If it is, it could serve one of two purposes. Draco could very easily be frightened out of his gourd the same way he was in the Forbidden Forest, and it might make him stop and think as to the advisibility of supporting Voldemort. He could also decide that if there's someone (something?) around that frightening, then he would prefer it to be on his side and help him get rid of Harry.

That's the problem with trying to figure out which direction JKR is going... she's just too sneaky by far.

Eric Bailey - Jan 21, 2005 10:02 pm (#836 of 1825)
I was thinking the Detour would be a stay at St. Mungos. When last we saw him, he was feeling a little sluggish, after all. Given the variety of hexes used, it'd probably take professionals to sort it out. then the boy probably needs some psychological counciling, maybe some medication.

Solitaire - Jan 22, 2005 1:37 am (#837 of 1825)
LOL Eric!!! A little "sluggish"!! hehehe You scamp!

Eric Bailey - Jan 22, 2005 3:35 am (#838 of 1825)
I'm picturing a Monty Python homage when he gets back. "They turned me into a slug! Well, I got better..."

Kelly Kapaoski - Jan 23, 2005 1:21 pm (#839 of 1825)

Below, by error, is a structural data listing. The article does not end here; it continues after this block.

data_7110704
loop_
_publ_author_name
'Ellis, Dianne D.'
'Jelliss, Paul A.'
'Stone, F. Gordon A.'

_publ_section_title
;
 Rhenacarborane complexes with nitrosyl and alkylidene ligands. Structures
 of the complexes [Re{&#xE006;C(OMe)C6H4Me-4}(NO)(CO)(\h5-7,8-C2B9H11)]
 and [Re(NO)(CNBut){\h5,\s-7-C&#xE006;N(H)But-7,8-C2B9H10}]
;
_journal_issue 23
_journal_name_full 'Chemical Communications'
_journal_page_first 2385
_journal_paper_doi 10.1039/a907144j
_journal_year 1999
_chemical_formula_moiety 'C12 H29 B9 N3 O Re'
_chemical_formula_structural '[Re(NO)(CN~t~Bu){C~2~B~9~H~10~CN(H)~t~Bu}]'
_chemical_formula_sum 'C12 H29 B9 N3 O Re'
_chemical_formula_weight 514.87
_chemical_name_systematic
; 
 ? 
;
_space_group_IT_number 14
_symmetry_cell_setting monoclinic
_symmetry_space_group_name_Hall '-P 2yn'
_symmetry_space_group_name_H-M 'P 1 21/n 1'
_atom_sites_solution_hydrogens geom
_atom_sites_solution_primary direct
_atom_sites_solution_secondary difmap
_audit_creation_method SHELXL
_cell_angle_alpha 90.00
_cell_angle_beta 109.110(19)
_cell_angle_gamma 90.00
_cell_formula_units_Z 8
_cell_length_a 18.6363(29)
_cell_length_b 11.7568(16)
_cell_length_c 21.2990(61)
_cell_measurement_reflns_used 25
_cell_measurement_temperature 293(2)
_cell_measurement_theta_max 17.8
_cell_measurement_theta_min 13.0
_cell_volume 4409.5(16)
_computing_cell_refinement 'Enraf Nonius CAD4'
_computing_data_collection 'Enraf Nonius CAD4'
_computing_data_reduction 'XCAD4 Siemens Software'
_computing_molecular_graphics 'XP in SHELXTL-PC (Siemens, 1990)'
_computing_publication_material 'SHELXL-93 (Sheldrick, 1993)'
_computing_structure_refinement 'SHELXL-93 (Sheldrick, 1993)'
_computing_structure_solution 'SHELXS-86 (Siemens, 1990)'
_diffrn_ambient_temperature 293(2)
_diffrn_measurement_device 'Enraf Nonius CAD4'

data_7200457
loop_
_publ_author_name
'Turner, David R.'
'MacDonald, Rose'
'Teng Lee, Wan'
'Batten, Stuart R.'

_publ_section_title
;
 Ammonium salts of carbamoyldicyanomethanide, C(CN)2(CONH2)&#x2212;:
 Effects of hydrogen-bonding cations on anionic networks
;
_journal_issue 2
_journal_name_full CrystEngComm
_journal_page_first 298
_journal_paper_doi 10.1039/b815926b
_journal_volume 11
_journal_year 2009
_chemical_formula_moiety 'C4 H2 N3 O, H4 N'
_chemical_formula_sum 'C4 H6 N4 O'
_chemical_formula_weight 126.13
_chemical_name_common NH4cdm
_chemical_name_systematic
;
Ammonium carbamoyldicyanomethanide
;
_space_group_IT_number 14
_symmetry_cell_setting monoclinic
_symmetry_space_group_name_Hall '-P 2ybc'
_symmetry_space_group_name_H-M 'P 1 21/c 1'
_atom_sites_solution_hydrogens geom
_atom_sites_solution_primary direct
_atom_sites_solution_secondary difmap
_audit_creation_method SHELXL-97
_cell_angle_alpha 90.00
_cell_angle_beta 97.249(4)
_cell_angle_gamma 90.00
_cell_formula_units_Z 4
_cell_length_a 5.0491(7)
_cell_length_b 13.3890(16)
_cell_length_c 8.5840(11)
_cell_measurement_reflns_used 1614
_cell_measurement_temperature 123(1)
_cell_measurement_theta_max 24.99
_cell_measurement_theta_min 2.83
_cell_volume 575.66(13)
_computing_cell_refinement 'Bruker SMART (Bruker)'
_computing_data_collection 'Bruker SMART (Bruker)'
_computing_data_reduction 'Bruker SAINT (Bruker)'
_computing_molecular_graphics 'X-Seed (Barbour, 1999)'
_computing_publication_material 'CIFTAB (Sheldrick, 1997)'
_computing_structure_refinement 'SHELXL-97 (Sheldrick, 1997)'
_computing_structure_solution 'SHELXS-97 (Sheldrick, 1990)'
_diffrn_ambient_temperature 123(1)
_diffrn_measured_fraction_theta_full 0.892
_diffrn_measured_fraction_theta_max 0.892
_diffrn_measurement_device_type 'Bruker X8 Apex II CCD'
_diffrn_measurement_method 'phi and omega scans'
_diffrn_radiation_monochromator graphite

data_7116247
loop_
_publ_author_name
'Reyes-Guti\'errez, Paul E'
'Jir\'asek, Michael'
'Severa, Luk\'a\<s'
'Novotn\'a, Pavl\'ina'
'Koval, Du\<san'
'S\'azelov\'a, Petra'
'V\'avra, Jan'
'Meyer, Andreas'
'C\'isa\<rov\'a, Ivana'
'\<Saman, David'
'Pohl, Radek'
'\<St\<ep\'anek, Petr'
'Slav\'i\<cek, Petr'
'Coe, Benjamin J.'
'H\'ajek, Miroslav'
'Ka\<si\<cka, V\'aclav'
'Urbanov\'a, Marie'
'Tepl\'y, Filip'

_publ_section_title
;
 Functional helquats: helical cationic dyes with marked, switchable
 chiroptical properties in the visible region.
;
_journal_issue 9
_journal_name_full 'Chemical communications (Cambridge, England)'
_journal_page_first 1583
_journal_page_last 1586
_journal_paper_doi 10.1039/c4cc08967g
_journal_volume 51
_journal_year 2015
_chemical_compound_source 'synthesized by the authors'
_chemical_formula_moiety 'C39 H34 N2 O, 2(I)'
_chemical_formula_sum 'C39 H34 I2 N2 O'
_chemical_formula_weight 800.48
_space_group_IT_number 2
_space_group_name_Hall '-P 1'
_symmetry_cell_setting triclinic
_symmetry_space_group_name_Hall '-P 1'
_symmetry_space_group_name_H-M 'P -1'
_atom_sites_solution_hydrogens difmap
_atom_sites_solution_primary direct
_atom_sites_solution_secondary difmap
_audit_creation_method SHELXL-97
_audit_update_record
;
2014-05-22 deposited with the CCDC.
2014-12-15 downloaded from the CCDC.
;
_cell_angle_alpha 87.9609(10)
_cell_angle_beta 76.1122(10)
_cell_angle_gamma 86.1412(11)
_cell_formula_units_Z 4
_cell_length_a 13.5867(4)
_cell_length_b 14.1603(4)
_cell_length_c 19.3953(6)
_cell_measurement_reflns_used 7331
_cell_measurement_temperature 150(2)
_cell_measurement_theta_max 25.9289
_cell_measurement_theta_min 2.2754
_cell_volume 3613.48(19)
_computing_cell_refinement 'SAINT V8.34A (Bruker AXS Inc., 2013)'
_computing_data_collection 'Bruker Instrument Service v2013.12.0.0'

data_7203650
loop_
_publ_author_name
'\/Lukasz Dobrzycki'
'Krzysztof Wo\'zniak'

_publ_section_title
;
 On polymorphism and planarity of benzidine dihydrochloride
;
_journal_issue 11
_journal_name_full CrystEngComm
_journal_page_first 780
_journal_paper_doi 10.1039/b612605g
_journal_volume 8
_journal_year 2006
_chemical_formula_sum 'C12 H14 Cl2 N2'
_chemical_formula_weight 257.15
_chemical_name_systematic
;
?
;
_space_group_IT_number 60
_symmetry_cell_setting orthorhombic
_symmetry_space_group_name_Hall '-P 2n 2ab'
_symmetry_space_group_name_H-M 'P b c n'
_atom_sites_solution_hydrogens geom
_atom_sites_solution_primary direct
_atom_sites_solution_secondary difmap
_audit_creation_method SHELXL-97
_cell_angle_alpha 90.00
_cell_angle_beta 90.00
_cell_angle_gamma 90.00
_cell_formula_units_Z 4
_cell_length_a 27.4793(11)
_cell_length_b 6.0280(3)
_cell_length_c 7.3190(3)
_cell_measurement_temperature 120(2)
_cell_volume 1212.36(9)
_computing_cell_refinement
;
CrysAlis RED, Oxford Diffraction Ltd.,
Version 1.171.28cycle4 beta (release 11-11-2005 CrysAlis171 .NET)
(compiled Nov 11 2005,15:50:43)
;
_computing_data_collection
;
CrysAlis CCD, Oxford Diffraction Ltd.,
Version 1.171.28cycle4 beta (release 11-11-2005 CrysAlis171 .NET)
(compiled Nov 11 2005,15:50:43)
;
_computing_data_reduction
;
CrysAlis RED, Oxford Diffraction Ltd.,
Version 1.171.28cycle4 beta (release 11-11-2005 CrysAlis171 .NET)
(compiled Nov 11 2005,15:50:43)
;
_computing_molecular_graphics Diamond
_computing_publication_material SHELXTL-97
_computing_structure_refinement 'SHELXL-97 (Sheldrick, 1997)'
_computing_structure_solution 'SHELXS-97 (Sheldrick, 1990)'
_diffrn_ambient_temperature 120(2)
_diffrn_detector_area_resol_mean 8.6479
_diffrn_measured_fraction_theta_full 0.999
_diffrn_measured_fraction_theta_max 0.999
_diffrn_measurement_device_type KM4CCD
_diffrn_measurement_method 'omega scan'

Draco definatly needs someone to smack some sense into him; even if it is his Aunt Bellatrix or Voldemort. I also wouldn't put it past Voldemort to use Draco and his little band of Death nibblers to be Errand Boys for him.

Solitaire - Jan 23, 2005 6:28 pm (#840 of 1825)
Kelly: Draco definitely needs someone to smack some sense into him; even if it is his Aunt Bellatrix or Voldemort

You really believe Draco needs Voldemort or Bella "to smack some sense into him"? First of all, I'm not sure Bella actually has what I'd call sense at this point. I believe she has come somewhat "unhinged." Second, do you really believe Draco needs further "enhancement" of such qualities and abilities as Voldemort is likely to emphasize?

With all due respect, I must disagree with this suggestion. Perhaps Draco's Head-of-House would be the more appropriate person to bring him around to the appropriate attitude. Draco seems to have at least a modicum of respect for Snape. If he were so inclined, Snape might be able to utilize that respect to instill some more appropriate values and behavior in Draco. Sadly, I doubt it will happen.